For decades, London has been one of the most cosmopolitan cities in the world. In 1933, journalist Glyn Roberts wrote of England’s great capital, “I still think the parade of peoples and colours and tongues is just about the best thing in London.” That “parade” is still in evidence today with the blended smells, sounds, and sights of a global community. The beauty of diversity is part of the breathtaking appeal of one of the world’s greatest cities.
As with any city inhabited by human beings, however, London is not without its problems. Change brings challenges. Cultures sometimes clash. And that is one of the reasons no city built by human hands can compare to the wonder of our eternal home.
When the apostle John was transported into the presence of God, diversity was one of the elements of heavenly worship, as the redeemed sang, “You are worthy to take the scroll and to open its seals, because you were slain, and with your blood you purchased for God persons from every tribe and language and people and nation. You have made them to be a kingdom and priests to serve our God, and they will reign on the earth” (Revelation 5:9–10).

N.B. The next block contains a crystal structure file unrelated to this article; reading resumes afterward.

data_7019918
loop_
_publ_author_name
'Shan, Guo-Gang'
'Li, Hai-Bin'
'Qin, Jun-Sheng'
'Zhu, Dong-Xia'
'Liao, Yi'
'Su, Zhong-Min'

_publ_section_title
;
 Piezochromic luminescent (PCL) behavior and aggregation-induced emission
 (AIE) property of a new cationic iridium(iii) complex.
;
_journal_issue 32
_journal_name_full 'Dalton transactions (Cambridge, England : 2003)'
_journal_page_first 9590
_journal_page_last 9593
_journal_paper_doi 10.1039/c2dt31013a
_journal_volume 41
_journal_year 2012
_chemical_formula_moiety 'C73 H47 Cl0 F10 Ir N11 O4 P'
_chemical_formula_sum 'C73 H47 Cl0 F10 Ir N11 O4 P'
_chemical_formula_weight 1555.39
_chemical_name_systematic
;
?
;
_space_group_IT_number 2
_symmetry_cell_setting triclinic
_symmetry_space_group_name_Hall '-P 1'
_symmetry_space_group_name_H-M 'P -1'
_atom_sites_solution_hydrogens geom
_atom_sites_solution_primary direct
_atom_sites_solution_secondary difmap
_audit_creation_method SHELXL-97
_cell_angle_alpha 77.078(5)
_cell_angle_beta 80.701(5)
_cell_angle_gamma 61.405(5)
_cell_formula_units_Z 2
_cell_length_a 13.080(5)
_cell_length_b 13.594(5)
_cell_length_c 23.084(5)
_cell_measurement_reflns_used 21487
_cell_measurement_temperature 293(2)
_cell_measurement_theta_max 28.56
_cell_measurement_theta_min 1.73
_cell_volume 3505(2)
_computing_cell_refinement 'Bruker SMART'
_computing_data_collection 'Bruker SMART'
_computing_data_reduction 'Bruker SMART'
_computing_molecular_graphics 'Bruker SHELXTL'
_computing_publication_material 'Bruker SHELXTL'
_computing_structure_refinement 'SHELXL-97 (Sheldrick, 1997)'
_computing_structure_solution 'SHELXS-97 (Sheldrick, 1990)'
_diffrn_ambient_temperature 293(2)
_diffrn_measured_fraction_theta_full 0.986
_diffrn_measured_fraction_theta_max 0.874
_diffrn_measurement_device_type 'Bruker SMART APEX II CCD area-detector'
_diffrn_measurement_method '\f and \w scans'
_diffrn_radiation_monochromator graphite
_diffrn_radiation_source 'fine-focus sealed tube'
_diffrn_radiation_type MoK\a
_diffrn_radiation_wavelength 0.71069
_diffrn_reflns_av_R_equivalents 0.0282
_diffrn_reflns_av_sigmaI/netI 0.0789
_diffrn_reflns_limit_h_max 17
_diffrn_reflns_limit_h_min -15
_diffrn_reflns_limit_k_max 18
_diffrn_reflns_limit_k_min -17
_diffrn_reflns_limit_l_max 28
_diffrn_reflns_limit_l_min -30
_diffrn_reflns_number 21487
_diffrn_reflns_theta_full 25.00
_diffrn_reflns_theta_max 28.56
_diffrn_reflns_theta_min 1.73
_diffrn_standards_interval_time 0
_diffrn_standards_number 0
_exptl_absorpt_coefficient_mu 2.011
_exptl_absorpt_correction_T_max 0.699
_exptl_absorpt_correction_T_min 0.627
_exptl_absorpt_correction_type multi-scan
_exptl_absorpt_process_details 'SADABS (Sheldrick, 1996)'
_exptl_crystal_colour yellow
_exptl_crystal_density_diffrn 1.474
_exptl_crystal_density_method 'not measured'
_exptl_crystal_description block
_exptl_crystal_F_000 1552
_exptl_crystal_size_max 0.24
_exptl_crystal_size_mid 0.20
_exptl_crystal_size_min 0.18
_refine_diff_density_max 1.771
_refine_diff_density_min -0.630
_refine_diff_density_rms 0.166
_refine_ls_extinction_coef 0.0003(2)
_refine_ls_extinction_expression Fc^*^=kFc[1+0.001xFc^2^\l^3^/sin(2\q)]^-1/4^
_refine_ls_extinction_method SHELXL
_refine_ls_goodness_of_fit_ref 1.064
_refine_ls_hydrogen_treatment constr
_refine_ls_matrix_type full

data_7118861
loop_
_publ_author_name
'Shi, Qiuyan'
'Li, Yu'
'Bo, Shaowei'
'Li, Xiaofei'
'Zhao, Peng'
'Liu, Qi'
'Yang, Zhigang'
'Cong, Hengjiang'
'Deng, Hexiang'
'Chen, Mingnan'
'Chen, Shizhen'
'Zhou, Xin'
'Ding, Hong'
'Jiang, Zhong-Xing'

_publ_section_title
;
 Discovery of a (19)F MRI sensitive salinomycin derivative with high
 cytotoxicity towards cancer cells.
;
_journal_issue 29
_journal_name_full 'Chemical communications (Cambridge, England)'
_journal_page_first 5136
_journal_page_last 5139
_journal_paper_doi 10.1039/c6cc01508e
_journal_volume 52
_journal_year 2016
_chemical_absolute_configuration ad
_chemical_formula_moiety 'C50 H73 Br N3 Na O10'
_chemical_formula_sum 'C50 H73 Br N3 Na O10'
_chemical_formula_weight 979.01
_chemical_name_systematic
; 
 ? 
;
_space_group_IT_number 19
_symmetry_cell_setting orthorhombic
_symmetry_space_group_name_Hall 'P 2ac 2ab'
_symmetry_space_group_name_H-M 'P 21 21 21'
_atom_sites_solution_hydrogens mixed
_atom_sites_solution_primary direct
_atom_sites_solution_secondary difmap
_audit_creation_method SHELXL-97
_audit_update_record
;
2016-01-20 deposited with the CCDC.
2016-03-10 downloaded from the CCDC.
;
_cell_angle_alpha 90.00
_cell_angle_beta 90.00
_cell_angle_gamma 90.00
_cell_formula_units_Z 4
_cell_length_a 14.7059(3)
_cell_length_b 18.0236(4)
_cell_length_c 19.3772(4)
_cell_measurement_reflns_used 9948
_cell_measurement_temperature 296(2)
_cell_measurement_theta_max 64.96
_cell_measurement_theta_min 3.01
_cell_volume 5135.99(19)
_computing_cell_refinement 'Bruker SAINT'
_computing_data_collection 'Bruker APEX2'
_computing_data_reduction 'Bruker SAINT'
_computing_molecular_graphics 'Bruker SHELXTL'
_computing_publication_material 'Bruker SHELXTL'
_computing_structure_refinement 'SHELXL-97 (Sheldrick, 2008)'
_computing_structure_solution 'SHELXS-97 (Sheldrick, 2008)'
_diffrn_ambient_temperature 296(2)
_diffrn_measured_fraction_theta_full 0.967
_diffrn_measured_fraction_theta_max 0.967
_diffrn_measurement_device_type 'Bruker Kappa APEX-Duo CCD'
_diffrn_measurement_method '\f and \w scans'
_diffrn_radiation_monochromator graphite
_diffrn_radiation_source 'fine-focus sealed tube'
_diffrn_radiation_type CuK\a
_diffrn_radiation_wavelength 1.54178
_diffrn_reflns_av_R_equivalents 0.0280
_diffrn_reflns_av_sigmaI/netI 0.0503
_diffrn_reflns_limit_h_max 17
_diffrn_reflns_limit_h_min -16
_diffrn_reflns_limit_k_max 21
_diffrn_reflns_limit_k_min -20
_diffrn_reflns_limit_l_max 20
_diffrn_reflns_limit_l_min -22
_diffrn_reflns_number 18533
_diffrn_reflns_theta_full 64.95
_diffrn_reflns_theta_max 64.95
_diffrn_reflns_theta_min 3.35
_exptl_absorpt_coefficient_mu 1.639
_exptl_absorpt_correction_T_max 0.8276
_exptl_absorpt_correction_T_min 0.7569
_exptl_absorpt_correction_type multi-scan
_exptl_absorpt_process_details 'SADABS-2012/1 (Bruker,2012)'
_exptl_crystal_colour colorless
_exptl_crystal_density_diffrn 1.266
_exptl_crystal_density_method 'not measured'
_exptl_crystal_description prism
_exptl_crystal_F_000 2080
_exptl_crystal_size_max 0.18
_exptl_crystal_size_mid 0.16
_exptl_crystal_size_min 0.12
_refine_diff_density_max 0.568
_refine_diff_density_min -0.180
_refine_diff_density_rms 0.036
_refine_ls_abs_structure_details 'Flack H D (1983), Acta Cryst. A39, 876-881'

Imagine heaven: a parade of every people group in the world celebrating the wonder of being children of the living God—together! As believers in Jesus, may we celebrate that diversity today.
In Revelation 4–5 we’re given a dramatic scene that occurs in the throne room of God. As the scene unfolds, the elders and living creatures are worshiping Him. Yet in these two chapters we see two different roles of God that motivate worship. In 4:11, His role as Creator prompts the worship, as the people say, “for you created all things, and by your will they were created.” In 5:9, the Lamb is declared worthy because He’s our Savior who “[was] slain, and with [His] blood [He] purchased for God persons from every tribe and language and people and nation.” As Creator and Savior, God is worthy of all praise.